The OCF model combines both upside and downside risk for it’s oncology practice groups and offers 3 risk tracks: (i) upside risk, (ii) downside risk, (iii) blending of other two risk tracks. For any practices transitioning from the sunsetting OCM model to OCF, there is a requirement to take on downside risk to participate. Other practices dipping their toe into the water of value-based oncology are eligible for a one sided risk track for a defined period of time as they grow accustomed to the model.
In terms of the payments, OCF provides two types of payments for members.
- The first is the Monthly Population Payment (MPP). This is a fixed capitated payment that provides OCF practices a set sum for E&M services rendered by a medical oncologist. This sum is calculated based on the practice’s full Medicare population and includes patients who are treated with chemotherapy and those that are not.
- The second is the Performance Based Payment (PBP). This payment mirrors the performance payments in OCM. The payment holds OCM practices responsible for the total cost of care (including drugs) across a patient’s six-month episodes. With this payment, if practices see total costs of care below the benchmark (both from a cost and quality perspective), then they receive the PBP. On the other hand, if practices exceed the benchmark, then they owe CMS a PBP recoupment. For the PBP, an episode is triggered by chemotherapy and only applicable for beneficiaries enrolled in Part B or Part D Medicare fee-for-service.7
The Impacts of OCF
While there are many similarities between OCM and OCF, there are also a few key distinctions. An article in the National Law Review mentioned three of the main ones;
OCF expands the number of eligible beneficiaries for practices.
This is a significant change. Previously in OCM, beneficiaries were limited to patients who were receiving chemotherapy. This was also further complicated by the challenge around understanding when patients received oral chemotherapy (as mentioned above). While the calculation is still a bit uncertain for the MPP, in OCF, it is understood that the beneficiary criteria for the MPP is much more extensive than OCM. In fact, the payment will be calculated based on patients who are treated with chemotherapy, hormonal therapy, or without cancer drugs – a significant departure from the former model.8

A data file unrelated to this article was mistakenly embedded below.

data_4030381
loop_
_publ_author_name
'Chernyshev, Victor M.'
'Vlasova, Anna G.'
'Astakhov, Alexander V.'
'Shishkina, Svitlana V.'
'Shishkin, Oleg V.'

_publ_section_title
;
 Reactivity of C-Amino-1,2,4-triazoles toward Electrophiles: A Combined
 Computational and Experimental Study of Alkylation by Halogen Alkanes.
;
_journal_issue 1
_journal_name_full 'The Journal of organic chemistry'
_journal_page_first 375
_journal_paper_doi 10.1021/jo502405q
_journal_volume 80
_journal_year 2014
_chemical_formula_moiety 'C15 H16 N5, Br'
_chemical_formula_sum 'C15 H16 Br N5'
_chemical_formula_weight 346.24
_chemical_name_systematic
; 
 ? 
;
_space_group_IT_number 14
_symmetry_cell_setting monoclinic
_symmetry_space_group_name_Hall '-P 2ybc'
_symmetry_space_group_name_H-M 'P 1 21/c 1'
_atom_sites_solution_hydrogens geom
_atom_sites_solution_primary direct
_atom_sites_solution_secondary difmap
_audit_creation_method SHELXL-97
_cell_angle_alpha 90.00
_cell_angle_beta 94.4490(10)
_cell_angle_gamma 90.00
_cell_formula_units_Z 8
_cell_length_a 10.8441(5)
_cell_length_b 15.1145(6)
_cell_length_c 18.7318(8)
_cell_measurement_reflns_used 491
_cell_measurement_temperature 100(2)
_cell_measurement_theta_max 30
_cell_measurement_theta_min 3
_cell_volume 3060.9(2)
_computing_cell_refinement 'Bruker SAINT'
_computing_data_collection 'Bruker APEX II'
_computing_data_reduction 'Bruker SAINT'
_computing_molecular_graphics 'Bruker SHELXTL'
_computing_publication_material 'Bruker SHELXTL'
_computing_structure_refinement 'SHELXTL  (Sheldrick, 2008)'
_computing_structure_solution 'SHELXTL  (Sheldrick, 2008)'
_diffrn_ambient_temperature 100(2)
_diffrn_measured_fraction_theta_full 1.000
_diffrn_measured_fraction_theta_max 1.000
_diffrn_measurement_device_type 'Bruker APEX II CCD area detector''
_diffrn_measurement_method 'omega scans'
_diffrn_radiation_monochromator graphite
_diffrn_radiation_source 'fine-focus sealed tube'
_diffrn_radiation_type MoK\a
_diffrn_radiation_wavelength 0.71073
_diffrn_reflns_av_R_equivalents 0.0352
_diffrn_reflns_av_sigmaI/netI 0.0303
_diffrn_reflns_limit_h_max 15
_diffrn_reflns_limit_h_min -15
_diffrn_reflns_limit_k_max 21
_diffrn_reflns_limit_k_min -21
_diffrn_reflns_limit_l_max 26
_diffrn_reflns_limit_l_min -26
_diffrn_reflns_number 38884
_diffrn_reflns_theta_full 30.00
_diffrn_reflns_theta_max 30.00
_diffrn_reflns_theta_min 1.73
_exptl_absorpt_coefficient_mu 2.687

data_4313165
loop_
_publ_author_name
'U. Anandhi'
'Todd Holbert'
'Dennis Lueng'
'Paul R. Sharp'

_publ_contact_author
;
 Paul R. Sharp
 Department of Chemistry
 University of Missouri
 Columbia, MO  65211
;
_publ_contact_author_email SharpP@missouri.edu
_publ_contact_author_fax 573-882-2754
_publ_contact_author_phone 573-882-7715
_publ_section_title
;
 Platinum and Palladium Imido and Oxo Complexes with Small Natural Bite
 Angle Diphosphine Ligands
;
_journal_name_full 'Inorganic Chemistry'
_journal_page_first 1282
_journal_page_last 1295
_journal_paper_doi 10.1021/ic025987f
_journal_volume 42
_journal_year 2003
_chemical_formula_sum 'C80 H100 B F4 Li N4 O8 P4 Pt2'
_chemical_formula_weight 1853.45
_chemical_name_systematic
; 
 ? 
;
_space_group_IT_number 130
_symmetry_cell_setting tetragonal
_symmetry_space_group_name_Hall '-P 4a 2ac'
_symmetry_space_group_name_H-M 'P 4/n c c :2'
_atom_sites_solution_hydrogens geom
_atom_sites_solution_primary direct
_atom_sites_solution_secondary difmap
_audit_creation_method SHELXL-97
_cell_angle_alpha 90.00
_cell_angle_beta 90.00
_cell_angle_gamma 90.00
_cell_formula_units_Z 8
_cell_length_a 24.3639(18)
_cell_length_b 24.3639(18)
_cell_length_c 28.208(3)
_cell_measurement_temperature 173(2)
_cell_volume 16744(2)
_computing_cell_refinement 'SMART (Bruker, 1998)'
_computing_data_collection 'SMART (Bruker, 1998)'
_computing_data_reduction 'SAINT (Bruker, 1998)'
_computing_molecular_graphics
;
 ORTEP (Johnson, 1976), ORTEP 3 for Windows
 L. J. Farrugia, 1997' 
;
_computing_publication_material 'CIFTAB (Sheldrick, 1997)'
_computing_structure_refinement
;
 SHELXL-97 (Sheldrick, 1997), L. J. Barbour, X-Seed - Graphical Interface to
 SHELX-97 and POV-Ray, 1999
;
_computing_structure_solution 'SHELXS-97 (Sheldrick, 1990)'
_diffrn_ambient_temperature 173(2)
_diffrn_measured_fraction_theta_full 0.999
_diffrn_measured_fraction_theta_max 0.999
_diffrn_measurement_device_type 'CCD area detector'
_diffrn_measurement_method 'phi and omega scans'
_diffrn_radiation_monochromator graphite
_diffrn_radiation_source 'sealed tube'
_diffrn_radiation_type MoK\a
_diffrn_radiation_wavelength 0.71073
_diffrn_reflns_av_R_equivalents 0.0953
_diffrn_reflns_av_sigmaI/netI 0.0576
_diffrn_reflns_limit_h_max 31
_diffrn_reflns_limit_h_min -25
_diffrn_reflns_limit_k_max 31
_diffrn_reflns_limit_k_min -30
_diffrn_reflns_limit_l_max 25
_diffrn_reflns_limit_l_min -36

OCF simplifies OCM’s historical MEOS payment into one simple MPP.
In addition to the critiques above, many felt that OCM lacks transparency for the payment calculations and that the process is too complicated. The OCF model aims to simplify the calculations for the MPP into one prospective payment with no special retrospective FDA carve out, like in OCM. When taken into account across OCF’s expanded definition of attributable beneficiaries, this has the potential to significantly change things for practices.
OCF incorporates cancer type into the novel drug adjustment.
Another big change for the OCF model targets some of the feedback around the novel drug therapy prices. Specifically, OCF will now take into account cancer type when calculating the novel drug adjustments. This is impactful for practices, as drug prices can vary by cancer type.9 This sensitivity will allow for those practices that commonly deal with the high cost cancer medications to also participate in the model.
To further assess the impacts of the OCF model, CareJourney projected payments under the new criteria for 2019 as a point of reference. These are available by geography in the dashboard linked above for both the PBP and the MPP. However, a few interesting takeaways on the PBP are summarized below.
OCF PBP episode payments differ by state, but this does not appear to be related to the state’s total number of episodes.
Looking on the state level for 2019, Missouri and Kansas would have had the highest average PBP per episode cost with a total of $42,957 and $42,843, respectively. On the other extreme, Rhode Island and the Virgin Islands would have had the lowest per episode cost of $8,559 and $4,097, respectively.